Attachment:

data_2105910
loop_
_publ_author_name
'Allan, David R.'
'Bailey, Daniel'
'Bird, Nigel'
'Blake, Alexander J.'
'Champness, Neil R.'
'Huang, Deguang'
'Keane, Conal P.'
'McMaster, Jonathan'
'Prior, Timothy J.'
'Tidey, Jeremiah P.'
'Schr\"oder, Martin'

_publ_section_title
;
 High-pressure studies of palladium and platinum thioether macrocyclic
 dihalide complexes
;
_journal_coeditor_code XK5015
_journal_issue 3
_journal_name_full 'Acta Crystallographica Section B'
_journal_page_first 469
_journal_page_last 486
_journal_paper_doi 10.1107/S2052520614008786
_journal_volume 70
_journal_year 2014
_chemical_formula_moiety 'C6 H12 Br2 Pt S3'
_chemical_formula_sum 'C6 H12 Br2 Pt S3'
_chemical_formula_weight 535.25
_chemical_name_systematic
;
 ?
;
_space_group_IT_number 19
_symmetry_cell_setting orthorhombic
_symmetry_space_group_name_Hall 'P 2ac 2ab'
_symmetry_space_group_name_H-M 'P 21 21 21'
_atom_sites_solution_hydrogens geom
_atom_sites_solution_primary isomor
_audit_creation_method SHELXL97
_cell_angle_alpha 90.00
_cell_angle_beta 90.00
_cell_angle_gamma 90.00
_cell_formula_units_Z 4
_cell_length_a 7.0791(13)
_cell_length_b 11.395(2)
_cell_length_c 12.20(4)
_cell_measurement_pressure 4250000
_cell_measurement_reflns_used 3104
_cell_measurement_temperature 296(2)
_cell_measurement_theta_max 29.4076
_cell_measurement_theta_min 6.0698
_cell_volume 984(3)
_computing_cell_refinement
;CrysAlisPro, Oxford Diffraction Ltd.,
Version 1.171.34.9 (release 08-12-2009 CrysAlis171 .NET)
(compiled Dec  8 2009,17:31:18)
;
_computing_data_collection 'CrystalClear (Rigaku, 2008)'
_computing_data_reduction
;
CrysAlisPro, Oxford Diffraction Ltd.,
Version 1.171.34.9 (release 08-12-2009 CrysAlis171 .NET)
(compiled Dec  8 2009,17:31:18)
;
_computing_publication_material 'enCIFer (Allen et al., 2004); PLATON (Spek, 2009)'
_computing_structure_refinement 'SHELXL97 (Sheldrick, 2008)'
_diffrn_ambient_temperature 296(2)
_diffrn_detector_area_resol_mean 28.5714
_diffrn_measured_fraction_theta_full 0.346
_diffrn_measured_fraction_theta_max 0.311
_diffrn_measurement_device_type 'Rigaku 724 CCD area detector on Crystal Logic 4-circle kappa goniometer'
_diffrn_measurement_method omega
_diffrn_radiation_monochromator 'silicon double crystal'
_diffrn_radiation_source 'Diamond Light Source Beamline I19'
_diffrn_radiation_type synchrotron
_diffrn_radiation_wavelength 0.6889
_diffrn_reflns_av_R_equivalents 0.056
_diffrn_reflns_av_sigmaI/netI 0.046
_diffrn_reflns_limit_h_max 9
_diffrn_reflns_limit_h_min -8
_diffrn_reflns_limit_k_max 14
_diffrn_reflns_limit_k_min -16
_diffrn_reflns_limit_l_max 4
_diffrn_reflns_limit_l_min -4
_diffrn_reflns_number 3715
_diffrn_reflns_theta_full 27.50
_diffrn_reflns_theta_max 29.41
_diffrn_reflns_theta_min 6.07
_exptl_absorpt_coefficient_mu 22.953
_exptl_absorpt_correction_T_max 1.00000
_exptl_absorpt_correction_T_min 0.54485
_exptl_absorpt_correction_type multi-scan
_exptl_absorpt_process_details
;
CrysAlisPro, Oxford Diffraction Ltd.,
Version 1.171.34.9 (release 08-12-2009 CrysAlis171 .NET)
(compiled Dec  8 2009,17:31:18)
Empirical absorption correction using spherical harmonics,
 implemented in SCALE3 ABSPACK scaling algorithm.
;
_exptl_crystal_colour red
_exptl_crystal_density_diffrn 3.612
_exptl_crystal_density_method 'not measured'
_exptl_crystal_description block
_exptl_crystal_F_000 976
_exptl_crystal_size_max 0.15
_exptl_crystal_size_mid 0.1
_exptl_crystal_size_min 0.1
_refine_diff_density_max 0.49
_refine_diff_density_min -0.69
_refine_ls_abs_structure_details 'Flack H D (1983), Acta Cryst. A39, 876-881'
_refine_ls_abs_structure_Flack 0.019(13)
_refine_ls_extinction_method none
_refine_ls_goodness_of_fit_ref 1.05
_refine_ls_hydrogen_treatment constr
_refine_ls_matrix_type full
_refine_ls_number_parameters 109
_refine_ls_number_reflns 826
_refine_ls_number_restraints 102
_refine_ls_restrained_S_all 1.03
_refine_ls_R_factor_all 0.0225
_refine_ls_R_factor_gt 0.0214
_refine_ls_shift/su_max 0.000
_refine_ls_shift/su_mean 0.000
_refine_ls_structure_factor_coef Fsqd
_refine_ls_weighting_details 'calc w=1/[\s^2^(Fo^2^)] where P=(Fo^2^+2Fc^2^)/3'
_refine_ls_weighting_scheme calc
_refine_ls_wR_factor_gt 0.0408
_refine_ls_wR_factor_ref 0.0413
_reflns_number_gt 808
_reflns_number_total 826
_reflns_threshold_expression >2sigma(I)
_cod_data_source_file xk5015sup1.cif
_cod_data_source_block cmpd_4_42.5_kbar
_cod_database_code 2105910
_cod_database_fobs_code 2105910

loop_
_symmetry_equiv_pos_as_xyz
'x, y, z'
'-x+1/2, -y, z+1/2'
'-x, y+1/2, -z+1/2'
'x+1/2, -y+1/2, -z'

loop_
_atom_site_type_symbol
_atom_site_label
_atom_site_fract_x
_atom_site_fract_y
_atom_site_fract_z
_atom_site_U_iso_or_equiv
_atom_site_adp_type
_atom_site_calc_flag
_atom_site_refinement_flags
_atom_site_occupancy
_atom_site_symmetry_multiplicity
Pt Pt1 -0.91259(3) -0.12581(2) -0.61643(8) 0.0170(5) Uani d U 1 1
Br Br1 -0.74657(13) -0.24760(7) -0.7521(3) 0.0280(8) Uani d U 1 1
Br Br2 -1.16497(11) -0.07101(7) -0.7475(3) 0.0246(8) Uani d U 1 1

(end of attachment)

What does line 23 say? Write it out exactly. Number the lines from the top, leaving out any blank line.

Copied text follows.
_journal_page_first 469